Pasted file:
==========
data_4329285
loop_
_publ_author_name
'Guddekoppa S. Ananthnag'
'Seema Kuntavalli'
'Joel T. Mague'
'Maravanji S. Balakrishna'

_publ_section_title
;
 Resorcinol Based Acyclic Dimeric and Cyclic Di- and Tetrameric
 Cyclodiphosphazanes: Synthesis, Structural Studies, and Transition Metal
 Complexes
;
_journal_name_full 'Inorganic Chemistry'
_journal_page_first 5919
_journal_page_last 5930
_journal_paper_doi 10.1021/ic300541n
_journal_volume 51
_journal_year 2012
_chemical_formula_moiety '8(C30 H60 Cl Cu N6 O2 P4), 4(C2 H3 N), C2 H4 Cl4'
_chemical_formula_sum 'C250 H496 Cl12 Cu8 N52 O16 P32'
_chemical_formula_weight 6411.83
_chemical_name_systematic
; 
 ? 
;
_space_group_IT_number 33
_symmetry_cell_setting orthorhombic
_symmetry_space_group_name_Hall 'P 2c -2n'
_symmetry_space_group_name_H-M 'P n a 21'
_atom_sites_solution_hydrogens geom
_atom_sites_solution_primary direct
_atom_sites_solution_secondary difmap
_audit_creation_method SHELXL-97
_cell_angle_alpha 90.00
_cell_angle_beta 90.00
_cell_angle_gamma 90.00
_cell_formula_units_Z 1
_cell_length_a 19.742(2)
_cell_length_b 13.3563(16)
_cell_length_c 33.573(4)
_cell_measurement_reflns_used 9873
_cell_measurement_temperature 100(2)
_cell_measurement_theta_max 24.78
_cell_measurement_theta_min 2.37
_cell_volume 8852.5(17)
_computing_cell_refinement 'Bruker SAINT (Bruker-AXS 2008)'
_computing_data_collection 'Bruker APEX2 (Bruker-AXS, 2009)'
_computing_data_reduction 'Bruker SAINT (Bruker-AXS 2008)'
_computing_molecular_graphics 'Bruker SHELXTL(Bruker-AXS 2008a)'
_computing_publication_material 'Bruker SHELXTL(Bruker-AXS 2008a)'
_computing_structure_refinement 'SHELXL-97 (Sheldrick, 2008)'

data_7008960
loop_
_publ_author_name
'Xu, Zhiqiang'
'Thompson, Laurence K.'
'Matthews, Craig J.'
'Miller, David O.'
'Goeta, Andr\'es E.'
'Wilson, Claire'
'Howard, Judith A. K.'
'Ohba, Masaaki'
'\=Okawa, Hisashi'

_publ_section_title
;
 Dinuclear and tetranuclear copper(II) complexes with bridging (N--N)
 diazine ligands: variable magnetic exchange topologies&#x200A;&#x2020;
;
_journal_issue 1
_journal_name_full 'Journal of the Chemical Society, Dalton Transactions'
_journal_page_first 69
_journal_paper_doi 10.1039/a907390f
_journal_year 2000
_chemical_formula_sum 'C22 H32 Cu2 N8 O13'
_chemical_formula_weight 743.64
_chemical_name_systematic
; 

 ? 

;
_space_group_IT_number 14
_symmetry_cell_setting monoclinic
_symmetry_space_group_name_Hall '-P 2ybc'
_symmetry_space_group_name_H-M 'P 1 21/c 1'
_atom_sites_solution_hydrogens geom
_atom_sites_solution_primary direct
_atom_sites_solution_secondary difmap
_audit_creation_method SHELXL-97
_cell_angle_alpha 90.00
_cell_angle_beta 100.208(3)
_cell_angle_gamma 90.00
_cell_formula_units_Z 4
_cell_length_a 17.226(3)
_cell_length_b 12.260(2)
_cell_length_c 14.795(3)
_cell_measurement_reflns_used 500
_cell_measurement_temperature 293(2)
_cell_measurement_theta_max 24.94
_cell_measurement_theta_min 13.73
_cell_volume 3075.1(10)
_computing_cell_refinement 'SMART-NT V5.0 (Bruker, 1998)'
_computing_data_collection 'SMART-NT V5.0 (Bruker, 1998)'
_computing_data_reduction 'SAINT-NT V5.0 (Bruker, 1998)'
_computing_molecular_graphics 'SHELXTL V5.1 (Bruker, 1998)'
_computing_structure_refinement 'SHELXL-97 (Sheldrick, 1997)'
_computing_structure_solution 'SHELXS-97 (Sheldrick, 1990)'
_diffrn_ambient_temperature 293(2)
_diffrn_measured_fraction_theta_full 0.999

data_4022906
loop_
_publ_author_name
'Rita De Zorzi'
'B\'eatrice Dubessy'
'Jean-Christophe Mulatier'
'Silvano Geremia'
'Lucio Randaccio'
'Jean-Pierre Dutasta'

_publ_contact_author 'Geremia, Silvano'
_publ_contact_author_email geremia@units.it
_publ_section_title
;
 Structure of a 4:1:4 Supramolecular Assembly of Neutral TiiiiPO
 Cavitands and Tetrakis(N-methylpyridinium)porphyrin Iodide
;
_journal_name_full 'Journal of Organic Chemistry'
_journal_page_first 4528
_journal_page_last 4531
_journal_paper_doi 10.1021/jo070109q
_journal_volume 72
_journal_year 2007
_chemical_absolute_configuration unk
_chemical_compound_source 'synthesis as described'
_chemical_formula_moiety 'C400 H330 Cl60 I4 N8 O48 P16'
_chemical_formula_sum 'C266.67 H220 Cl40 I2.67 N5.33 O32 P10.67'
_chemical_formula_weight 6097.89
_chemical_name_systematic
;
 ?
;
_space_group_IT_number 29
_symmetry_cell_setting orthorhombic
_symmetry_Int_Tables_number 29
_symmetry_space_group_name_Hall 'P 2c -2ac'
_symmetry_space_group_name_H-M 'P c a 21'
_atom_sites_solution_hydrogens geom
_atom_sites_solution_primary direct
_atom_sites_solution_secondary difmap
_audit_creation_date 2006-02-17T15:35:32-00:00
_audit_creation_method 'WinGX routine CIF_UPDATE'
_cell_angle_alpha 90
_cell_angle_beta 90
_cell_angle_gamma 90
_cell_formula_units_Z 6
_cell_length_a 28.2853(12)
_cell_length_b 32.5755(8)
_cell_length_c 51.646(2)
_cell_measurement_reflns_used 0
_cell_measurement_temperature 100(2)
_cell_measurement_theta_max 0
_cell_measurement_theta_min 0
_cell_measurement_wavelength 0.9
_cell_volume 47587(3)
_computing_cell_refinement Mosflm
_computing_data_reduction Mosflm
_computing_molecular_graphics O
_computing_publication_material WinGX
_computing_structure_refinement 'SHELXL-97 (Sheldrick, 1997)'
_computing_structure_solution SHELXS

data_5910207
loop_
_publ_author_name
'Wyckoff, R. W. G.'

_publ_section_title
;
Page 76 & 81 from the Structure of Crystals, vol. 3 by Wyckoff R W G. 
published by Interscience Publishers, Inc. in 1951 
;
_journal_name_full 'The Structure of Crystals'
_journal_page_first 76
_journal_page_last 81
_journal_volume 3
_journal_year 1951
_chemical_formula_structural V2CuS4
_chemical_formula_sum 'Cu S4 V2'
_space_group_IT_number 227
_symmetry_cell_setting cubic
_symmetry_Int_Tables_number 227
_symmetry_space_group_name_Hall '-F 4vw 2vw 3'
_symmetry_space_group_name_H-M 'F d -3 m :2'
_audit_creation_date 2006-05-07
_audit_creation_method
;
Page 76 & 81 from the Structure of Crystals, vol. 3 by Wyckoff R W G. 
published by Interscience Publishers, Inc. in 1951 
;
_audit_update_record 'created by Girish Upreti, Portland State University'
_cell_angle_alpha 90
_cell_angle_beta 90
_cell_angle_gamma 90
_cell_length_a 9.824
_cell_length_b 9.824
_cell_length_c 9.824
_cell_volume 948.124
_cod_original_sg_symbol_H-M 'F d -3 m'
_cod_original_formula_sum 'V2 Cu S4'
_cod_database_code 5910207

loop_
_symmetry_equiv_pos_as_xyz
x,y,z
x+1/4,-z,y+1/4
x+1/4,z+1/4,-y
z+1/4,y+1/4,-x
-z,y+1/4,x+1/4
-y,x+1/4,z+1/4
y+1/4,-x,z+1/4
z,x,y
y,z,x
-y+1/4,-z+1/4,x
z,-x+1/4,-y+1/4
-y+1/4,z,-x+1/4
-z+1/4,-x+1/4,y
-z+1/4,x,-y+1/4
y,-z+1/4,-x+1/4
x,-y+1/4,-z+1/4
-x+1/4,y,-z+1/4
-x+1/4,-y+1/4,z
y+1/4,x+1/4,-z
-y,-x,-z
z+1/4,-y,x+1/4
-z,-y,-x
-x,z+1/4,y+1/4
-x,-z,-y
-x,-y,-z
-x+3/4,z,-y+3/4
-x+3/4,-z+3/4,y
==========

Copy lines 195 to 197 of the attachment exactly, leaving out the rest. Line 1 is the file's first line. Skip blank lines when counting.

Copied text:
;
_audit_update_record 'created by Girish Upreti, Portland State University'
_cell_angle_alpha 90